48 Studies for Alto Saxophone in Eb, Op. 31
Alto Saxophone - Sheet Music

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Chamber Music Piano, alto Saxophone

SKU: CF.WF80

Composed by Franz Ferling. Edited by Daniel Schmidt. Arranged by John Walker. SWS. Back To School. Book and CD. With Standard notation. 56 pages. Carl Fischer Music #WF80. Published by Carl Fischer Music (CF.WF80).

ISBN 9780825873010. UPC: 798408073015. 9 x 12 inches.

What a tremendousopportunity thisbook provides for theyoung performer! Forthe first time ever,one can play theFerling etudes withaccompaniment.This book providesthe tried-andtrueeducation ofthese 48 fantasticexercises, butsupplemented withdownloadableaccompaniments,updating theexperience to matchthe multi-sensorymethod of learningtaking place in somany facets of astudent’s overalleducation.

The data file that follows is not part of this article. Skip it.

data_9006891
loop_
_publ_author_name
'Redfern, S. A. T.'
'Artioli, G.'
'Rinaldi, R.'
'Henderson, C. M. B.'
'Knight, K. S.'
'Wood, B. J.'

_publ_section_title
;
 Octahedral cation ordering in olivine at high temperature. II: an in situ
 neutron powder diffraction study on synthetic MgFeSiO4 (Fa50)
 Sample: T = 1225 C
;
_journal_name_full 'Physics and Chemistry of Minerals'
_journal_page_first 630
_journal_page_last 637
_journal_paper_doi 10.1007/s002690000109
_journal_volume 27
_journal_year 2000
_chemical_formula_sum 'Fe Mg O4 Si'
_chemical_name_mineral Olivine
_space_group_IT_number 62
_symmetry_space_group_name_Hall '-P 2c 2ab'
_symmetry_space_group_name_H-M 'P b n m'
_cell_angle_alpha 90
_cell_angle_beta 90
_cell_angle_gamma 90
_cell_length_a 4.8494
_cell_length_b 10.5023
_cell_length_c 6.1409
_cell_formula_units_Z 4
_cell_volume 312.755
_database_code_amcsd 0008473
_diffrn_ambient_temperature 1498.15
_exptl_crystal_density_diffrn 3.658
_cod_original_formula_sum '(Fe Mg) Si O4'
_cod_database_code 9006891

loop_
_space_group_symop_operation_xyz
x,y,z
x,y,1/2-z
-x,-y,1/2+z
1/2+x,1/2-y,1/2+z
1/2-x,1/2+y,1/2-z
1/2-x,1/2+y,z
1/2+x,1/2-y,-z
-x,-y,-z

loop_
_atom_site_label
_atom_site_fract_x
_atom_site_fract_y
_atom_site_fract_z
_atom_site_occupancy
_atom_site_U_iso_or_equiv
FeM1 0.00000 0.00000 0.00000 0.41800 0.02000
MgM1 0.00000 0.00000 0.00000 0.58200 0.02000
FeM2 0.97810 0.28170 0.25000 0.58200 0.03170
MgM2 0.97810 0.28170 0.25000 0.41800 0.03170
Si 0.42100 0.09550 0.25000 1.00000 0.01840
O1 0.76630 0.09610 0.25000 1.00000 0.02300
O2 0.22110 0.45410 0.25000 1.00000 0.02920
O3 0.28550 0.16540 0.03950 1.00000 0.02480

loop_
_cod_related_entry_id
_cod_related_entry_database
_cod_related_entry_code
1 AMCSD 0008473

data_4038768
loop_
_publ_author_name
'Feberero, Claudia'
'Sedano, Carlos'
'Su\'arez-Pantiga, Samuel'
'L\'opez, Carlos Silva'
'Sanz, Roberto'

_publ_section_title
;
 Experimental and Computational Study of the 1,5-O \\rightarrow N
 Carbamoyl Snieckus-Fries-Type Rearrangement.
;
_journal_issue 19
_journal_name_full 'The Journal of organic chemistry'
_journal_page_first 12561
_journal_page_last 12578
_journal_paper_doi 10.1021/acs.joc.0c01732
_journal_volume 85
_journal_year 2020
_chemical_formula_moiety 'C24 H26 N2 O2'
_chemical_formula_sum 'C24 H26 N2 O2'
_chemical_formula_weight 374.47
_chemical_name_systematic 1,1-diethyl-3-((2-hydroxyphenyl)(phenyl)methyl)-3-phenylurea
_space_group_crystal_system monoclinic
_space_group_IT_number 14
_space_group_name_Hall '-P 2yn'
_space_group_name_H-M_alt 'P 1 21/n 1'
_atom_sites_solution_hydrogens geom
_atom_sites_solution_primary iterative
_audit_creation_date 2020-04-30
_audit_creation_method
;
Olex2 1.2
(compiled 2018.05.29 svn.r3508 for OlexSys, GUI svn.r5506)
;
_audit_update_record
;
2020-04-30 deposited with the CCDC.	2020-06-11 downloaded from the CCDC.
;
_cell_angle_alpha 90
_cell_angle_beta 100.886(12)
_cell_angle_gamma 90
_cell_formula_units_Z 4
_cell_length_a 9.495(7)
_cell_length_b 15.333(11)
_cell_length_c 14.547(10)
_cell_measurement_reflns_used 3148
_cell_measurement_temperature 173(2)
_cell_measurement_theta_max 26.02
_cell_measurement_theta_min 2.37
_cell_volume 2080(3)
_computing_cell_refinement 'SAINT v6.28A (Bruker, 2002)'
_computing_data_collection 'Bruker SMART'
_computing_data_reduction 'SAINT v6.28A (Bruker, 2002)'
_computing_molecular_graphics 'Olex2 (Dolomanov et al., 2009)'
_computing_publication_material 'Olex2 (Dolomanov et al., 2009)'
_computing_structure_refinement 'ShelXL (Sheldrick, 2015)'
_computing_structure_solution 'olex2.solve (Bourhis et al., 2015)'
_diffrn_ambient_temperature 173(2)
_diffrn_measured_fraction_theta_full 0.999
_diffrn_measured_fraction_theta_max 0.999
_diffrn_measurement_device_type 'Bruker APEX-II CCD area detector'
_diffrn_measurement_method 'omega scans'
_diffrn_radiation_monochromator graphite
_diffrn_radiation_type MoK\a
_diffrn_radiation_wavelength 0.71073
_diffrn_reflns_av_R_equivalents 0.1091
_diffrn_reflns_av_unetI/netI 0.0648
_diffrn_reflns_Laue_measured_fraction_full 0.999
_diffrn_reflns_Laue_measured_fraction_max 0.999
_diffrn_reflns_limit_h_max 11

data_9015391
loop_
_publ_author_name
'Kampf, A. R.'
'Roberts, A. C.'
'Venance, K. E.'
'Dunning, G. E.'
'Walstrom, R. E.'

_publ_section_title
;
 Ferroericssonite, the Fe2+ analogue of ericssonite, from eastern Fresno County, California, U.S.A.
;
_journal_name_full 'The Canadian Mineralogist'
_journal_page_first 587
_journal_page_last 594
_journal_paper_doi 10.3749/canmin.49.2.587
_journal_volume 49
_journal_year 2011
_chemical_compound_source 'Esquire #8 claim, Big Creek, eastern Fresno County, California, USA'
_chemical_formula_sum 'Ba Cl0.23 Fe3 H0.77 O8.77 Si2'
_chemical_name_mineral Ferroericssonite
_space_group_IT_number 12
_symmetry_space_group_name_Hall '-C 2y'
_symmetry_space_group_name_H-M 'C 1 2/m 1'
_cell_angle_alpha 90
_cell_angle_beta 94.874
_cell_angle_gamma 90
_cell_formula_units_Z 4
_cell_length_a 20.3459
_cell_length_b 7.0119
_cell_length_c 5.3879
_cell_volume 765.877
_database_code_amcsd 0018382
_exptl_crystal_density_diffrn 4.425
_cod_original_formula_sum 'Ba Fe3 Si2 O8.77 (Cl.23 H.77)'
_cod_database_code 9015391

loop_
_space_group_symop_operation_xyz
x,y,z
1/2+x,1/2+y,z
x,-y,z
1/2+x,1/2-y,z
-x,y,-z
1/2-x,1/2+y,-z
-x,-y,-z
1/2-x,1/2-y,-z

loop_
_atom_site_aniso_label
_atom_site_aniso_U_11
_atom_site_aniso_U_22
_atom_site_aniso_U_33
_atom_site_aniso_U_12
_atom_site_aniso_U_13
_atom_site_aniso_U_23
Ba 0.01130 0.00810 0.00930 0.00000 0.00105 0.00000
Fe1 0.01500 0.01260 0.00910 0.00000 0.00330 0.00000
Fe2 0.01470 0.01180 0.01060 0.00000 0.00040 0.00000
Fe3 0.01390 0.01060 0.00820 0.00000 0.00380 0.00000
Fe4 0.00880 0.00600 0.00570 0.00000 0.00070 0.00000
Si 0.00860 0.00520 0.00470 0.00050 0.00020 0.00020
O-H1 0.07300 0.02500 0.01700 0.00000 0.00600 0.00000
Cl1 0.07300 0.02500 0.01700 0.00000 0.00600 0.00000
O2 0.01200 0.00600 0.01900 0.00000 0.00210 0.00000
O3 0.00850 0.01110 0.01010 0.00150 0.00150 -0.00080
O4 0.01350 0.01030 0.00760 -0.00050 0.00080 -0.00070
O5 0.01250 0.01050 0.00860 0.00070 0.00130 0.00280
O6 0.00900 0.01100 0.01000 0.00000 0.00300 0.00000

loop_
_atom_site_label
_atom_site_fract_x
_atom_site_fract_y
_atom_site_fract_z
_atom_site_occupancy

The Ferling etudes have long been a staple of oboists and saxophonists alike. Theseexercises create fluency in articulation, phrasing, evenness of tone and line, ornamentation,and overall musical sophistication. All of the odd-numbered etudes feature aspects of slow,lyrical playing, while all of the even-numbered etudes feature speedy, technical exercisethat will enhance facility and articulation. A few suggestions for the preparation of thesetwo very different styles of musical performance are given below.Lyrical EtudesOf course, the lyrical etude is slower in nature and should enhance your phrasingand musical abilities, emphasizing the aspects of warmth, grace, elegance, beauty, andrefinement in your performance. Give special attention to the note values within the etude;often with such etudes, players will ignore rests and full values on the longer tones foundthroughout the etude. Believe it or not, pulse is important, also. Do not rush these etudes.Rehearse the slower etude with a metronome—tempo and style marking are provided foreach—to make sure that you are counting through the long tones and that you are not rushingthe tempo. While it is desirable that you may wish to employ a sense of rubato (literally,this means “to rob,” from the Italian word, rubare), cantabile (in a singing style), or otherrhapsodic elements in your performance, make sure that you have a clear understandingof the underlying tempo and note rhythms first. Pay particular attention to breath marks;you may even have to incorporate your own additional phrase marks. In the preparation ofsolo repertoire, it is imperative that breath marks are placed to facilitate the natural breakswithin larger phrase structures, and not occur randomly with little musical purpose. This isone of the most difficult assignments that the wind musician can execute, and the successof this often determines the overall success of the etude. In fact, the phrase marks that arepresent throughout these etudes constitute musical punctuation, and should be regarded asmusical lifts, as they are setting off a specific separation of phrases as dictated by the music.Another stumbling block may be that performers often ignore intonation, as theyfocus on other aspects during the performance of etudes and repertoire. Take the first noteof each phrase and play this tone, in the dynamic as specified with the proper articulation,against a tuner. Remember what was necessary to place this tone in tune. Do the sameexercise with the last note of the phrase. Then play the whole phrase and check the pitchon the last tone. Perhaps you could find the climax of the phrase. Then play the phrase, andsustain the tone that is the climax; check it against the tuner (also, how does the tone sound:is this a desirable tone for this note in the phrase?). Do the same exercise with the lowestnote of the phrase, the highest note of the phrase, or maybe the longest note of the phrase.All of these exercises will help you become more aware of the importance of thelyrical etude and repertoire, as these are the very concepts that constitute musical awareness.These etudes will also help increase your musical experience as well, as they begin to pointyou in the direction of true artistry. Keep in mind that lyrical means songlike; characterizedby emotion, subjectivity, and imagination.Technical EtudesThe technical etude should help to develop the performer’s ability to play smoothlyand evenly throughout the range of the instrument. Simply playing the tones at theprescribed tempo is not enough, however. The performer must demonstrate musicianshipthat transcends the mere execution of the right tones and correct articulations. The playermust have an excellent idea of the overall shape of the etude: where the musical peaks andvalleys are located, how dynamic contrasts fit into the shape, and the significance of thevariety of articulation (or lack thereof). Without these considerations, the technical etudeserves little purpose.The process in which the technical etude is prepared is very similar to that of thelyrical etude, in fact. The same approach with initial note values is necessary. Give specialattention to the note values within the etude; often with such etudes, performers willignore rests and full values on the longer tones found throughout the etude. Do not rushthe learning process for these etudes. Rehearse the technical etude with a metronome—anultimate tempo marking is provided for each, but begin much more slowly—to make surethat you are counting through the long tones and that you are not rushing the tempo. Whenbeginning the technical etude, use the same approach that you utilize during the preparationof scale and arpeggio patterns. In fact, if the preparation of scales and arpeggio patternsis proper, this will facilitate the preparation of the technical etude, as these etudes oftencomprise such patterns.Set the metronome to a slow and reasonable marking, and begin to play the etude.If you have picked a speed that is too slow, then you will simply experience great successin its preparation. After you have mastered this tempo—but only after you have masteredthis tempo—increase the speed of the metronome by one click (four beats per minute).Remember: increase the speed only when you have mastered the previous tempo. It ismuch easier to learn these patterns from scratch, as opposed to “re-learning” them, rifewith wrong fingerings, articulations, unevenness, and a myriad of other bad habits. Whilethis process may seem slow and tedious, this is the shortest distance between two points, infact. If you skip the mastery of each step to simply crank up the tempo on the metronome,then the product of your practice will be an uneven, “dirty” etude, and you are simplywasting your time. For this reason, it is recommended that you do not write in breath marksuntil the tempo is close to the suggested tempo, as breath marks may change with theincrease of speed. In addition, try to make sure that the breath marks fit the overall phrasestructure, and are not placed solely for the purpose of facilitating your breath. Sometimesthis may not be possible in a long run of tones, and it is permissible to leave a tone out,as long as the pulse is not interrupted. Not only will a properly prepared Ferling technicaletude demonstrate great instrumental technique, or flash, but it will also demonstrate theperformer’s understanding of the importance of diligence and work ethic, and demonstratethe performer’s ability to practice in a methodical, structured manner.Keep in mind that there are style markings for these technical exercises as well asmetronome markings, giving further guidance for a sophisticated musical interpretation ofthese etudes.Special thanks should go out to my good friend and oboist Nancy Clauter for hercareful suggestions on articulations and phrasing, as well as her biography on Ferling,included in this book. John Walker’s diligent work on the piano accompaniment brings thisnew experience to life. Enjoy!—Daniel Schmidt.